James Boyd (novelist)

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For the Canadian politician, see James P. Boyd.

James Boyd (July 2, 1888 – February 25, 1944), the son of a wealthy coal and oil family in Pennsylvania, was an American novelist.

Boyd's parents, John Yeomans Boyd and Eleanor Gilmore Herr Boyd, were from North Carolina and he was born in Dauphin County, Pennsylvania. He attended Princeton University where he wrote verse and fiction for the Tiger and was its managing editor in his senior year. After graduation in 1910, he studied at Trinity College, Cambridge, and served overseas with the Army Ambulance Service in World War I. After World War I, due to many illnesses, he was forced into retirement and moved to Weymouth, a house his grandfather built in Southern Pines, North Carolina. Boyd's first book, Drums, was set in Edenton, North Carolina, and has been called the best novel written about the American Revolution.[1] He wrote five historical novels, including Bitter Creek, which were thought to have elevated the genre through greater historical accuracy, psychological and sociological awareness, and formal craftsmanship.

In 1940, Boyd organized the Free Company of Players, a group of American writers. This was a coalition of talent that, despite the powerful opposition of right-wing conservative interests, produced a series of original radio plays in response to what they saw as antidemocratic attitudes prevalent in America due to the growing war in Europe. One of his major accomplishments was to bring to his hometown and Weymouth many of the finest writers of the time. Some of the writers who attended were Paul Green, Thomas Wolfe, Sherwood Anderson, William Faulkner, Struthers Burt, and John Galsworthy. In 1941, Boyd bought The Pilot, a regional newspaper.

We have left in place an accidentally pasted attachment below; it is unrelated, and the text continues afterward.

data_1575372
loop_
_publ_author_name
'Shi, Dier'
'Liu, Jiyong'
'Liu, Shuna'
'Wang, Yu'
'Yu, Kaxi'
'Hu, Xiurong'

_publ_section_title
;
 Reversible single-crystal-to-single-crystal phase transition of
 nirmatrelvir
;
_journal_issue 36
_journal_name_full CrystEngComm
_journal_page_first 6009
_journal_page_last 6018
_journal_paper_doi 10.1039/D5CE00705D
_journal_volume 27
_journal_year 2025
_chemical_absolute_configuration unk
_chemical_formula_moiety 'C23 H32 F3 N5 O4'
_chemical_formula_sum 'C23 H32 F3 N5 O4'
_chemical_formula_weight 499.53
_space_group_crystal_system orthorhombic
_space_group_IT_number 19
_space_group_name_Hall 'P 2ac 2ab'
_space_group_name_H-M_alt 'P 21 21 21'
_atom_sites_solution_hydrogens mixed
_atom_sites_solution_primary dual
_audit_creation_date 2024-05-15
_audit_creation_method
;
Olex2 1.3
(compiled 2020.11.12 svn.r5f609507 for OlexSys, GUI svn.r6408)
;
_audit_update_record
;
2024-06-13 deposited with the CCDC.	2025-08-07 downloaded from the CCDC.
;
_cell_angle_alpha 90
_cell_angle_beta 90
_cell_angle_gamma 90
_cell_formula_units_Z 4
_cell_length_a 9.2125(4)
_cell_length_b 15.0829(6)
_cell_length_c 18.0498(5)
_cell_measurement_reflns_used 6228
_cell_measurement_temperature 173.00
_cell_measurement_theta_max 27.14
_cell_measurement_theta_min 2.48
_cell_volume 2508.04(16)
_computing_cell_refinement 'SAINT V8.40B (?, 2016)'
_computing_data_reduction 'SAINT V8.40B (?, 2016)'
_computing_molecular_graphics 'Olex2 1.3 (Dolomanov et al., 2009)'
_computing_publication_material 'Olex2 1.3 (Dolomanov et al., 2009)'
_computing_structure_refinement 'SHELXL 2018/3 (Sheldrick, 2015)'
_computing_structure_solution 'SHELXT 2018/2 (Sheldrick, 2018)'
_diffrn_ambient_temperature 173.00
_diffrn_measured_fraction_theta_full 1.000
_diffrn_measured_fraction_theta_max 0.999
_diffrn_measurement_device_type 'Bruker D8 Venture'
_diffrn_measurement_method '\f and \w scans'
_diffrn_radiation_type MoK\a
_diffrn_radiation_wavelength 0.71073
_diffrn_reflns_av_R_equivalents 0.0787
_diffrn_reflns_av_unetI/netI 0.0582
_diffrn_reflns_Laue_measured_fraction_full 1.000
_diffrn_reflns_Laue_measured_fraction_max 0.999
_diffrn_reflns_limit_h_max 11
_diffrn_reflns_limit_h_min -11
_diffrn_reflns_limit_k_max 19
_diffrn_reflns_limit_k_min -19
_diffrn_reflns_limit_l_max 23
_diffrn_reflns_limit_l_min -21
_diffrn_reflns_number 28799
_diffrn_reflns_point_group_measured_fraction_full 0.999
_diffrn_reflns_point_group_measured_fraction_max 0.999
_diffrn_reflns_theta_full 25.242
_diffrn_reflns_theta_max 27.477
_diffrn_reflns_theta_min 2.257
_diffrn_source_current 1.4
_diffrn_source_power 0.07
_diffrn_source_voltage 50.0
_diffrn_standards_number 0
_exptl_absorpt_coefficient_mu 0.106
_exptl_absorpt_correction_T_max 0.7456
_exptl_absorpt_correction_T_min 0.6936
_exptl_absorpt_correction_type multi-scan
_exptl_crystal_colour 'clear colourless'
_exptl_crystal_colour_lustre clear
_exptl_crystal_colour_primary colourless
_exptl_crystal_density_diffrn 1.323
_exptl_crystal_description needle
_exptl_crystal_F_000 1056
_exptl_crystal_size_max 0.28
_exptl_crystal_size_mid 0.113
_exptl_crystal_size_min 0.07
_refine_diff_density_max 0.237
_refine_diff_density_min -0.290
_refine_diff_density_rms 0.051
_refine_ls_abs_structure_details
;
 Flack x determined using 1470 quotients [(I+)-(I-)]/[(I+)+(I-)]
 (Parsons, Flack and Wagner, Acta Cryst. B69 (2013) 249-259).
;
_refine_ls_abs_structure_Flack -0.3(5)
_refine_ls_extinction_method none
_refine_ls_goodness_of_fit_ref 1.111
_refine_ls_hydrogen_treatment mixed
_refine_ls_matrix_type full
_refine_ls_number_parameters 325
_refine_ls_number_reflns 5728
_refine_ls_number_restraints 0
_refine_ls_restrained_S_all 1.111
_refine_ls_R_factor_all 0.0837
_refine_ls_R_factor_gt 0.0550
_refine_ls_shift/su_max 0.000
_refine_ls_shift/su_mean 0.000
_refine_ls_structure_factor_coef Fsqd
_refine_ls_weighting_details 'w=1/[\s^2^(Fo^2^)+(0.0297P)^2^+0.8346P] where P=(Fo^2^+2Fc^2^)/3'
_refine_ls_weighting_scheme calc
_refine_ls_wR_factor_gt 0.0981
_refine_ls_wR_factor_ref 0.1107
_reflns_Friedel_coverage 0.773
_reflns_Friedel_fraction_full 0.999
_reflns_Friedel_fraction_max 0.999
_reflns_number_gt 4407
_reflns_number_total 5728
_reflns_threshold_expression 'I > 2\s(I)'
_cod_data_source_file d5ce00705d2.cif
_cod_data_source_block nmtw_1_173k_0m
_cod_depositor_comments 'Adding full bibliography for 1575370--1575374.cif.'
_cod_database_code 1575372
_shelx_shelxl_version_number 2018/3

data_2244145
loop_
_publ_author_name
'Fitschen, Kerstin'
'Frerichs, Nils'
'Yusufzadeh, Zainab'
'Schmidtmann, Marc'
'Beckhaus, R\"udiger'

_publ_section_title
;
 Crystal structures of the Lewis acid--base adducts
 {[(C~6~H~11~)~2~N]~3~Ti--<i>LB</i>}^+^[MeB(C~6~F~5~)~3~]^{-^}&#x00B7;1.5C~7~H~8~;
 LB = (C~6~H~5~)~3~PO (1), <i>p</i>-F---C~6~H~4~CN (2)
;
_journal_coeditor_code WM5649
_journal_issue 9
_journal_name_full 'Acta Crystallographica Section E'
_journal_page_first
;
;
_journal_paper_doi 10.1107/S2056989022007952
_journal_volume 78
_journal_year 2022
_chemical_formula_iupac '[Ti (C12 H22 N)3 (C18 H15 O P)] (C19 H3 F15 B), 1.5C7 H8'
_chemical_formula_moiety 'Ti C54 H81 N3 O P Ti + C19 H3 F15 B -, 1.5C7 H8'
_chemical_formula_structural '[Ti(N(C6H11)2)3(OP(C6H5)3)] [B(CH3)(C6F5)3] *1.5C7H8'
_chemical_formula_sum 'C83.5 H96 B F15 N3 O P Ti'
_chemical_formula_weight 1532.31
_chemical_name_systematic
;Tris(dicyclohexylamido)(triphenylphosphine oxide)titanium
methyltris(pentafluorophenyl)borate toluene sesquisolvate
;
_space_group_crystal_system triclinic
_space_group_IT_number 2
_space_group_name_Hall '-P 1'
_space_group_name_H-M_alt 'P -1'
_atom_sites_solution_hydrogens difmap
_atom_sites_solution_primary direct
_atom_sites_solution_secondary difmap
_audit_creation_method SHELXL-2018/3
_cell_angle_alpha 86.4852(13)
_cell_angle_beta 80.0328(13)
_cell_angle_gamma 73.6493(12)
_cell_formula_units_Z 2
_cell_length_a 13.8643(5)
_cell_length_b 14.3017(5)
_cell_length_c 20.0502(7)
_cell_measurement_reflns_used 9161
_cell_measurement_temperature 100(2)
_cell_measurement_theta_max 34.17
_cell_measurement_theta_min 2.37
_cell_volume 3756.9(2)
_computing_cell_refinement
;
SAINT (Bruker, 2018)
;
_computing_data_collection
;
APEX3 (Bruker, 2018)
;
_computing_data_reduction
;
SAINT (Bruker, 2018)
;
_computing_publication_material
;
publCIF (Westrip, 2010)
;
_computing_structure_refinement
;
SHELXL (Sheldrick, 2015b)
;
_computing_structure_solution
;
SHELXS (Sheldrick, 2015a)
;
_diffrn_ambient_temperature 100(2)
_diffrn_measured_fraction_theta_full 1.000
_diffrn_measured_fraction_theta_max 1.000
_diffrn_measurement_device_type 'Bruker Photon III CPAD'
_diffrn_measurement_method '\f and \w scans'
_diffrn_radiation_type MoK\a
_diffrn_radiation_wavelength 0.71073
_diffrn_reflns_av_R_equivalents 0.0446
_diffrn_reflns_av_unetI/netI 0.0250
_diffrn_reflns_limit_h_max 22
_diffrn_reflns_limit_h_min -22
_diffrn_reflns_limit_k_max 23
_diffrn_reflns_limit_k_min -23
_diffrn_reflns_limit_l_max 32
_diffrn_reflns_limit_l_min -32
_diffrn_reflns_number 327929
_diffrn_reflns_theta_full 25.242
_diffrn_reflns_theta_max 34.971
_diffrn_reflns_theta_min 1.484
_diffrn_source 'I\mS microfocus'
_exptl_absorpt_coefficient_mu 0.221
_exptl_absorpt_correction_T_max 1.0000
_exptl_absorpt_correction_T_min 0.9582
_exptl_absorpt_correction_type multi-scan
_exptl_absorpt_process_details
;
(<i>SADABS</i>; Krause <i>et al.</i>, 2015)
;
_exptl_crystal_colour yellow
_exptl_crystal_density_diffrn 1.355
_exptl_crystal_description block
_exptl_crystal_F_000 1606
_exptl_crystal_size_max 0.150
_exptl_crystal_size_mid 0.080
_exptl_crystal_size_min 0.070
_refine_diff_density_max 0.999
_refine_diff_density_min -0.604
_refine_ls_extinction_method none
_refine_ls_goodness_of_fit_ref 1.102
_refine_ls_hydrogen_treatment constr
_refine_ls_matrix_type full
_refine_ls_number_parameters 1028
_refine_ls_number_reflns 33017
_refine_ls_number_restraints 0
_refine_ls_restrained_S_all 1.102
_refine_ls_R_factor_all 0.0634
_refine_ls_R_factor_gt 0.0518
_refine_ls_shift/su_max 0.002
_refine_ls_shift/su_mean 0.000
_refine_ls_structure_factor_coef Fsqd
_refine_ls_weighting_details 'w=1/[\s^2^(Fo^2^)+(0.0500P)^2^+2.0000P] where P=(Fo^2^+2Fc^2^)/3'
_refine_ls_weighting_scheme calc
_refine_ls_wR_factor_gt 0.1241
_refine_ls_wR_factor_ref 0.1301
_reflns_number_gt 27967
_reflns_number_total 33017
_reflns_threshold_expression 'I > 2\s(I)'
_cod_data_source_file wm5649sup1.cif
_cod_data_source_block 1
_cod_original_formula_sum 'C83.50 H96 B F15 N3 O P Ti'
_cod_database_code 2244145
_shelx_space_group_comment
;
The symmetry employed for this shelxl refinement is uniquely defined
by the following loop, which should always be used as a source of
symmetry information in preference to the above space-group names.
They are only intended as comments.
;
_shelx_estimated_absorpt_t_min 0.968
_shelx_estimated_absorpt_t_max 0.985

Boyd died in 1944, at age 55, in Princeton, New Jersey, where he had traveled for a speaking engagement.[2]

Bibliography[edit]

  • Drums (1925)
  • Marching On (1927)
  • Long Hunt (1930)
  • Bitter Creek (1939)
  • Roll River (1935)
  • The Free Company Presents
  • Eighteen Poems (1944)
  • Old Pines and Other Stories

References[edit]

  1. ^ Magill, Frank N. (ed.) (1958). "James Boyd". Cyclopedia of World Authors. New York: Harper & Row. pp. 124–5. 
  2. ^ "The Pilot History". The Pilot. Retrieved May 24, 2010. 

External links[edit]